High Court Of Judicature At Madras

C. S. Narasiah and Another V. Province of Madras

Original Side Appeal No. 27 Of 1948. 15-07-1953



This is an appeal against the decree and judgment of the District Judge of Anantapur in O.S. No. 27 of 1948, a suit filed by the appellants for the declaration that the assessment of the plaintiffs to pay Rs. 9, 046-7-11 as sales tax is illegal and void.

The plaintiffs are merchants carrying on the business of commission agency in the village of Thimmancherla in Guntakkal. From 1st April, 1944, to 8th December, 1944, they showed a turnover of Rs. 8, 61, 243-14-7 and from 9th December, 1944, to 31st March, 1945, the turnover was Rs. 7, 18, 276-4-

6. In regard to the turnover for the first period, the plaintiffs' contention is that they were exempted from taxation as they must be deemed to have had a licence under Section 8 of the Act for that period. In regard to the second period, the Board of Revenue gave them exemption in respect of Rs. 5, 45, 146 and odd. Out of the balance, in regard to Rs. 77, 143-11-3 it is conceded that it related to independent dealings. It is also not disputed that a turnover of a sum of Rs. 6, 534 representing dealings with non-resident principals is also liable to tax. The result is that the appellants question the validity of the tax in respect of Rs. 75, 380-14-0 for the second period.

In regard to the first period, i.e., from 1st April, 1944, to 8th December, 1944, it is conceded that no licence has, as a matter of fact, been issued to the plaintiffs under Section 8 of the Act. But it is contended that a sum of Rs. 20 was paid as licence fee in March, 1944, and another sum of Rs. 130 in May, 1944, and that therefore, at any rate, from May, 1944, it must be held that they had a licence under Section 8 of the Act. Rule 6(3) of the Sales Tax Rules governs the situation. It reads :-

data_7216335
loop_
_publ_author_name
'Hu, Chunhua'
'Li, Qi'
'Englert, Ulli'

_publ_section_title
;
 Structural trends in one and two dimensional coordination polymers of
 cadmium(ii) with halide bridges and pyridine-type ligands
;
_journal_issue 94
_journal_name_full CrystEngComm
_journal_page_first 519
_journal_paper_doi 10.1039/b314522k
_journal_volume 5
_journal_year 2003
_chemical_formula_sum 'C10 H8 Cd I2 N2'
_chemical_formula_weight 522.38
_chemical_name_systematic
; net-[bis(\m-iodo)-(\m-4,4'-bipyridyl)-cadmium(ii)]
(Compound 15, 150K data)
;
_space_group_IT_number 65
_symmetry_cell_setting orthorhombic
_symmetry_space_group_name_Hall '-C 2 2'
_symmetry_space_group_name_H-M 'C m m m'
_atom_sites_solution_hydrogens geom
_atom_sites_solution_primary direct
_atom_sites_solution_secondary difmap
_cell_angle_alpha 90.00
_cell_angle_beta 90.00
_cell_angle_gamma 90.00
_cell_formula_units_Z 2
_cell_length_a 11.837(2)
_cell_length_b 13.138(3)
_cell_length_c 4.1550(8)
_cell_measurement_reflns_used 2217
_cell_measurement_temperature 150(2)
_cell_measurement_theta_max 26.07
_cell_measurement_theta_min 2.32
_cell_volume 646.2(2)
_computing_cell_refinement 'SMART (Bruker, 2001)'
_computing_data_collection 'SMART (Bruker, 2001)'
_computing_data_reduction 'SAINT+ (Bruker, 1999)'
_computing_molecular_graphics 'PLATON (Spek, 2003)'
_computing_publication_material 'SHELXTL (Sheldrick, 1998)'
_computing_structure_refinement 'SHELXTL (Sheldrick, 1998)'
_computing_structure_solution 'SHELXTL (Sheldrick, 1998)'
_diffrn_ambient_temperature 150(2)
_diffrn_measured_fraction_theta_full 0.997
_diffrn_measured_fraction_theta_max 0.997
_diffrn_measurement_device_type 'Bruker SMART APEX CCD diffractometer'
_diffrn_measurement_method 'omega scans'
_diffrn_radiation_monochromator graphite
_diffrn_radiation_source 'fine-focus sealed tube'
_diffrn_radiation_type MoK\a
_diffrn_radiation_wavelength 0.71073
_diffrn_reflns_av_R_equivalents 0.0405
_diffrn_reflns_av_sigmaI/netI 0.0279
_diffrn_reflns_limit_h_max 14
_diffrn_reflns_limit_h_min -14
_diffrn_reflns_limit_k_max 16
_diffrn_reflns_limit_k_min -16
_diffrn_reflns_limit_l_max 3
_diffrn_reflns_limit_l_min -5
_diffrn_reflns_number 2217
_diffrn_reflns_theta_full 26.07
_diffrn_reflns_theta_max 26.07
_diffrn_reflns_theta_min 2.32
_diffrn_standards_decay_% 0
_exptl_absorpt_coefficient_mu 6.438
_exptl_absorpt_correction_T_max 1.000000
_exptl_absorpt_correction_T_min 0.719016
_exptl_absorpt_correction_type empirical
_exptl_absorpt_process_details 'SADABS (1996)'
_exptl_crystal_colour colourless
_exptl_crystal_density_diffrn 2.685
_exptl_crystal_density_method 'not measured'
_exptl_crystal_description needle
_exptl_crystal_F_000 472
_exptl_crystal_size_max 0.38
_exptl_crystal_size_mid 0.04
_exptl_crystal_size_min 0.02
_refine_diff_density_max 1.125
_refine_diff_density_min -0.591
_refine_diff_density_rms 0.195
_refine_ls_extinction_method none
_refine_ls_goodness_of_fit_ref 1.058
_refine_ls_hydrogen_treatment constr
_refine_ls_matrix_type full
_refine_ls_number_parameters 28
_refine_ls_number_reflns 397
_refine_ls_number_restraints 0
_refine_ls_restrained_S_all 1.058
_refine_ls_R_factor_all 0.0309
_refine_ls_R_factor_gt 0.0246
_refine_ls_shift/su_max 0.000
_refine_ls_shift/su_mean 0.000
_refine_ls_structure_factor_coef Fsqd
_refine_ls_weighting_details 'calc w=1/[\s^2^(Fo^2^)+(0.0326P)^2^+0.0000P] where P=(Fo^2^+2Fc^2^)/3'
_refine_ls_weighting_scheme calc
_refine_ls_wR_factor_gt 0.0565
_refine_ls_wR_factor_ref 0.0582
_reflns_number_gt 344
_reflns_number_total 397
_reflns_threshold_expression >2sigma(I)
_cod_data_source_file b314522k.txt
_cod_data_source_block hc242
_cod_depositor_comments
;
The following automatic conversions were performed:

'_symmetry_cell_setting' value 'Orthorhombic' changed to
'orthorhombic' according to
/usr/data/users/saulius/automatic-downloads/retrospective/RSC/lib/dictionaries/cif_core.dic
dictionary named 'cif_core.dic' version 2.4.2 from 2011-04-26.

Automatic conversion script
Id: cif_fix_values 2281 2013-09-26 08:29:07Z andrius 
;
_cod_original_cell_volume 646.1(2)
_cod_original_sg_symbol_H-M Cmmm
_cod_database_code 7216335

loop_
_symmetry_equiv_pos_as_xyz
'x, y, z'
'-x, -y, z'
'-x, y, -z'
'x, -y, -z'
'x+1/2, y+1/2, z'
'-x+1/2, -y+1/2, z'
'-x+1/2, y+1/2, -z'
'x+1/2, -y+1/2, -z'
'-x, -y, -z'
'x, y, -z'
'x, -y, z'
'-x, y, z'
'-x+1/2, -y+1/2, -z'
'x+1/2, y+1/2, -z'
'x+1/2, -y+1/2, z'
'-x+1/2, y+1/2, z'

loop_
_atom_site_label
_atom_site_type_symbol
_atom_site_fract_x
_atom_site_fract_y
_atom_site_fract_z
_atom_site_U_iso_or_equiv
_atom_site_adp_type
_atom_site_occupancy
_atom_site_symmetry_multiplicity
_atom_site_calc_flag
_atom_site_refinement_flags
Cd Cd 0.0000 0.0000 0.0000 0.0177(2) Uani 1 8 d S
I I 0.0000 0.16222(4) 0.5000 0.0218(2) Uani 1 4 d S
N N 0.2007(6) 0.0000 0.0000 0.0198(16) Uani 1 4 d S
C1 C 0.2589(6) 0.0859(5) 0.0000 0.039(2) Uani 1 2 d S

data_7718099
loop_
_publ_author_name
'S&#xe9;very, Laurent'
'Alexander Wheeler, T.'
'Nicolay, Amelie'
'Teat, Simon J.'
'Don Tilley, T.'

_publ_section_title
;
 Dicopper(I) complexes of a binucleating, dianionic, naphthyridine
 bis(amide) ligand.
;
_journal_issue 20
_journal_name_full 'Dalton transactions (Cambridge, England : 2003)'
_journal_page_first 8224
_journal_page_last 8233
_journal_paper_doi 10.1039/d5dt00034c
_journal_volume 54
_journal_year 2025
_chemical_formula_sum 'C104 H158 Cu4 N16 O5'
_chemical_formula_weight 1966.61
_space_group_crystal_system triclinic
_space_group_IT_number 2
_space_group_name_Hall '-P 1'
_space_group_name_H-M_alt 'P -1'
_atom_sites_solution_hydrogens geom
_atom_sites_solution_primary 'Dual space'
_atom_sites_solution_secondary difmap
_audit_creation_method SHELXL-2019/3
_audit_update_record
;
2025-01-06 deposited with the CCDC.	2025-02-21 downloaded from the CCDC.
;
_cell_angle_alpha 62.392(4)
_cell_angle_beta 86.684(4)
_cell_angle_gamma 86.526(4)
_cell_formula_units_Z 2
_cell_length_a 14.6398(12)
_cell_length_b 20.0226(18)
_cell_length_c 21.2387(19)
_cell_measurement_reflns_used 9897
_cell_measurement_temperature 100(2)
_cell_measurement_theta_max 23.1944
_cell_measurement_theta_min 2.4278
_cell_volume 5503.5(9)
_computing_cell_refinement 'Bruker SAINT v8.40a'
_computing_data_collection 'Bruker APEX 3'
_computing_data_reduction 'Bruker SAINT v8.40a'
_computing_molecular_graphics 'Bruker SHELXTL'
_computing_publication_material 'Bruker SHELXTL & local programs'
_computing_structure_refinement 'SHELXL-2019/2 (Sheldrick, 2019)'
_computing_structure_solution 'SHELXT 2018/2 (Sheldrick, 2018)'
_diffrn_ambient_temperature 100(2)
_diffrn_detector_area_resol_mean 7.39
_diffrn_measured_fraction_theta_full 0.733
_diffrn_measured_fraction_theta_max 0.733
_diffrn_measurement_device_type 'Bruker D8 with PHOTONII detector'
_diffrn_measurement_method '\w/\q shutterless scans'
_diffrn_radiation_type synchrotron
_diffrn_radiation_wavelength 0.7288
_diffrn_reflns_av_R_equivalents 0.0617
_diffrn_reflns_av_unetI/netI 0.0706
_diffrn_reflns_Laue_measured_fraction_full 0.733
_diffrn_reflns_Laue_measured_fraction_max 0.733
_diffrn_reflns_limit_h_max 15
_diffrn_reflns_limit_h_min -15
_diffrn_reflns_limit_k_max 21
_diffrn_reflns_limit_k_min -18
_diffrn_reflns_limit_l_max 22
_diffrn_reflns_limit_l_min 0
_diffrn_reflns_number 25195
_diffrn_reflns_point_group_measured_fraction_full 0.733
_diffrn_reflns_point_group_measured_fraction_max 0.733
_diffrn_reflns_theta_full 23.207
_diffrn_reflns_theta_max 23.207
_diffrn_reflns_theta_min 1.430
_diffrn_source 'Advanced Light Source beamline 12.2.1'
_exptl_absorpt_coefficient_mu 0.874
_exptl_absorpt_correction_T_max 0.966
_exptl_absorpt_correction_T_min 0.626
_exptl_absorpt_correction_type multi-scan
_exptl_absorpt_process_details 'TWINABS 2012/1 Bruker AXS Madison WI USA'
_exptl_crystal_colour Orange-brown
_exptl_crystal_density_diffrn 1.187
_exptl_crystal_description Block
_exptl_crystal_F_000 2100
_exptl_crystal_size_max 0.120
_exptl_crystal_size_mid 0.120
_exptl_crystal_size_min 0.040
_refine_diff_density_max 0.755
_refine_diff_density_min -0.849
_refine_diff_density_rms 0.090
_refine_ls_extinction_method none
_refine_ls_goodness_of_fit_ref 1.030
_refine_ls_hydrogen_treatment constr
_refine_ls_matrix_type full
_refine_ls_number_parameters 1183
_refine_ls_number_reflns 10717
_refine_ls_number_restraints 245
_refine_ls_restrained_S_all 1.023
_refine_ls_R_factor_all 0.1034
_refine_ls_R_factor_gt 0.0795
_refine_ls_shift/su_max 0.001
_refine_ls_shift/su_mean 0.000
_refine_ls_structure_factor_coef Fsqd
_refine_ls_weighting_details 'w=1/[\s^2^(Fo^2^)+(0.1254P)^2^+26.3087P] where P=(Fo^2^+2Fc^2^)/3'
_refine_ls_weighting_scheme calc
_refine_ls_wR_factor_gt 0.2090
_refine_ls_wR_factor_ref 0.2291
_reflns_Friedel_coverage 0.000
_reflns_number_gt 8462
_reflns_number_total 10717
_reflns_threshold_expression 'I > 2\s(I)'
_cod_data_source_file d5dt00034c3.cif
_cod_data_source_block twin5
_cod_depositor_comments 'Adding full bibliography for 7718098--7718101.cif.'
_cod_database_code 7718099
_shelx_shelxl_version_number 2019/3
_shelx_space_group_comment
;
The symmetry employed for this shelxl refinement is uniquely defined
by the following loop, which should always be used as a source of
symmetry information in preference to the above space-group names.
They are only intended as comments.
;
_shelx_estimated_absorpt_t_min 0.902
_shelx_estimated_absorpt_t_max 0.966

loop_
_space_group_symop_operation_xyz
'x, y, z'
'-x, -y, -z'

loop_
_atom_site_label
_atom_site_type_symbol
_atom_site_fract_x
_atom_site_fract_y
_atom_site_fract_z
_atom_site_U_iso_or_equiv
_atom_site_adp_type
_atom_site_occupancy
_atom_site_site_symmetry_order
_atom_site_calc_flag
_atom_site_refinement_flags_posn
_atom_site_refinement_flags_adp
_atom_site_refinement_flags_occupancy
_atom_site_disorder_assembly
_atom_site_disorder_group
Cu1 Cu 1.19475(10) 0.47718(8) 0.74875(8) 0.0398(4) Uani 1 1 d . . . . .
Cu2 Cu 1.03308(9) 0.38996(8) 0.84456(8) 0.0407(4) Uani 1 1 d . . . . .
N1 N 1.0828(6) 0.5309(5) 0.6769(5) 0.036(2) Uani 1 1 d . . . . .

"If an application for the grant or renewal of a licence is received after the date prescribed therefor, the licence shall not ordinarily be granted or renewed with effect from a date prior to the date of the receipt of the application.....provided that the Commercial Tax Officer of the district may, in any deserving case, direct a licensing authority to accept an application for the grant or renewal of a licence received after the prescribed date and issue licence with retrospective effect on the applicant's paying as penalty such sum not exceeding nine times the licence fee in addition to the usual licence fee." *

In this case the plaintiffs should have applied for licence before 1st April, 1944. They did not do so. The learned District Judge rejected the evidence of P.W. 1 when he deposed that an application for a licence was made. It is said that the application was made to D.W. 1, the Assistant Commercial Tax Officer of Guntakkal, but D.W. 1 deposed that during the crucial period he was not the Assistant Commercial Tax Officer of Guntakkal. We do not see any reason to take a different view of the evidence of D.W.

1. If so, it follows that the plaintiffs carried on the business of commission agents without a permit under Section 8 of the Act, and therefore they are not liable to be exempted from the assessment of sales tax.